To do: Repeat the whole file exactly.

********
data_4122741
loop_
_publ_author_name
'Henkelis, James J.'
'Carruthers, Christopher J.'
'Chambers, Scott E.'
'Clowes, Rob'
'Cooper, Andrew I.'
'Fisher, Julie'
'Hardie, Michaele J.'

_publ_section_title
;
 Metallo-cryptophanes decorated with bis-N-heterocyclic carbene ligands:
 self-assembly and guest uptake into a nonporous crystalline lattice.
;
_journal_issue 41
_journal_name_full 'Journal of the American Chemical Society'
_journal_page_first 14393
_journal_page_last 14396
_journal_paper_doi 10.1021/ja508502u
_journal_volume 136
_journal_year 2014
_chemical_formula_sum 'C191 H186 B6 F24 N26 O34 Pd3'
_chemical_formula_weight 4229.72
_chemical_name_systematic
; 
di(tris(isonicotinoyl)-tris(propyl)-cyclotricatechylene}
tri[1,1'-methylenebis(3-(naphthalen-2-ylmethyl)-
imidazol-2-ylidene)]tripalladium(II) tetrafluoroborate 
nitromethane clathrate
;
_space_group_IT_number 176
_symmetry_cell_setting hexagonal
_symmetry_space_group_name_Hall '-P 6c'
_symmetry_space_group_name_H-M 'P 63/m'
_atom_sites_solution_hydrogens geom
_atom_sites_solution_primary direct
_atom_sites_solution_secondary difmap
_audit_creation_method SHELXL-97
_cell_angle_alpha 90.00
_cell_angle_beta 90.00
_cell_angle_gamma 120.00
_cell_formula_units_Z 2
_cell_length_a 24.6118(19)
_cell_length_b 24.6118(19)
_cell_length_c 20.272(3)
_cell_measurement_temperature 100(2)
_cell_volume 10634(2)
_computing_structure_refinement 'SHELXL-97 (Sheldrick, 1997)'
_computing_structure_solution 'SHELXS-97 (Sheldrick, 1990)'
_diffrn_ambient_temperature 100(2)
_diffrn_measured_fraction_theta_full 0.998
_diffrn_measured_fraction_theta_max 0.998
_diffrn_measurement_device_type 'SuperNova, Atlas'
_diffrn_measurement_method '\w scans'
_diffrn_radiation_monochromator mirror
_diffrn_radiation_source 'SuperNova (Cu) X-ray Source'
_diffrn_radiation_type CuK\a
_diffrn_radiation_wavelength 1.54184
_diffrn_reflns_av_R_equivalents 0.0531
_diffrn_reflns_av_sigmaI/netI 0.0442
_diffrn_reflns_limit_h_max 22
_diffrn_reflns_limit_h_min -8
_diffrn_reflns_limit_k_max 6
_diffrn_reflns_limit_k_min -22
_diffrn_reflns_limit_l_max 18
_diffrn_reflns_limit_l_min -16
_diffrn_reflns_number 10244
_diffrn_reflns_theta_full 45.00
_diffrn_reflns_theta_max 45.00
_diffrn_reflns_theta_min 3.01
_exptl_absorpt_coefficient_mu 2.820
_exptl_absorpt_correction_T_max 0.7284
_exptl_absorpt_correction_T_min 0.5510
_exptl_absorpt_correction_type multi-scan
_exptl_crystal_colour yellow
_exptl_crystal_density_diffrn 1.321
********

data_4122741
loop_
_publ_author_name
'Henkelis, James J.'
'Carruthers, Christopher J.'
'Chambers, Scott E.'
'Clowes, Rob'
'Cooper, Andrew I.'
'Fisher, Julie'
'Hardie, Michaele J.'

_publ_section_title
;
 Metallo-cryptophanes decorated with bis-N-heterocyclic carbene ligands:
 self-assembly and guest uptake into a nonporous crystalline lattice.
;
_journal_issue 41
_journal_name_full 'Journal of the American Chemical Society'
_journal_page_first 14393
_journal_page_last 14396
_journal_paper_doi 10.1021/ja508502u
_journal_volume 136
_journal_year 2014
_chemical_formula_sum 'C191 H186 B6 F24 N26 O34 Pd3'
_chemical_formula_weight 4229.72
_chemical_name_systematic
; 
di(tris(isonicotinoyl)-tris(propyl)-cyclotricatechylene}
tri[1,1'-methylenebis(3-(naphthalen-2-ylmethyl)-
imidazol-2-ylidene)]tripalladium(II) tetrafluoroborate 
nitromethane clathrate
;
_space_group_IT_number 176
_symmetry_cell_setting hexagonal
_symmetry_space_group_name_Hall '-P 6c'
_symmetry_space_group_name_H-M 'P 63/m'
_atom_sites_solution_hydrogens geom
_atom_sites_solution_primary direct
_atom_sites_solution_secondary difmap
_audit_creation_method SHELXL-97
_cell_angle_alpha 90.00
_cell_angle_beta 90.00
_cell_angle_gamma 120.00
_cell_formula_units_Z 2
_cell_length_a 24.6118(19)
_cell_length_b 24.6118(19)
_cell_length_c 20.272(3)
_cell_measurement_temperature 100(2)
_cell_volume 10634(2)
_computing_structure_refinement 'SHELXL-97 (Sheldrick, 1997)'
_computing_structure_solution 'SHELXS-97 (Sheldrick, 1990)'
_diffrn_ambient_temperature 100(2)
_diffrn_measured_fraction_theta_full 0.998
_diffrn_measured_fraction_theta_max 0.998
_diffrn_measurement_device_type 'SuperNova, Atlas'
_diffrn_measurement_method '\w scans'
_diffrn_radiation_monochromator mirror
_diffrn_radiation_source 'SuperNova (Cu) X-ray Source'
_diffrn_radiation_type CuK\a
_diffrn_radiation_wavelength 1.54184
_diffrn_reflns_av_R_equivalents 0.0531
_diffrn_reflns_av_sigmaI/netI 0.0442
_diffrn_reflns_limit_h_max 22
_diffrn_reflns_limit_h_min -8
_diffrn_reflns_limit_k_max 6
_diffrn_reflns_limit_k_min -22
_diffrn_reflns_limit_l_max 18
_diffrn_reflns_limit_l_min -16
_diffrn_reflns_number 10244
_diffrn_reflns_theta_full 45.00
_diffrn_reflns_theta_max 45.00
_diffrn_reflns_theta_min 3.01
_exptl_absorpt_coefficient_mu 2.820
_exptl_absorpt_correction_T_max 0.7284
_exptl_absorpt_correction_T_min 0.5510
_exptl_absorpt_correction_type multi-scan
_exptl_crystal_colour yellow
_exptl_crystal_density_diffrn 1.321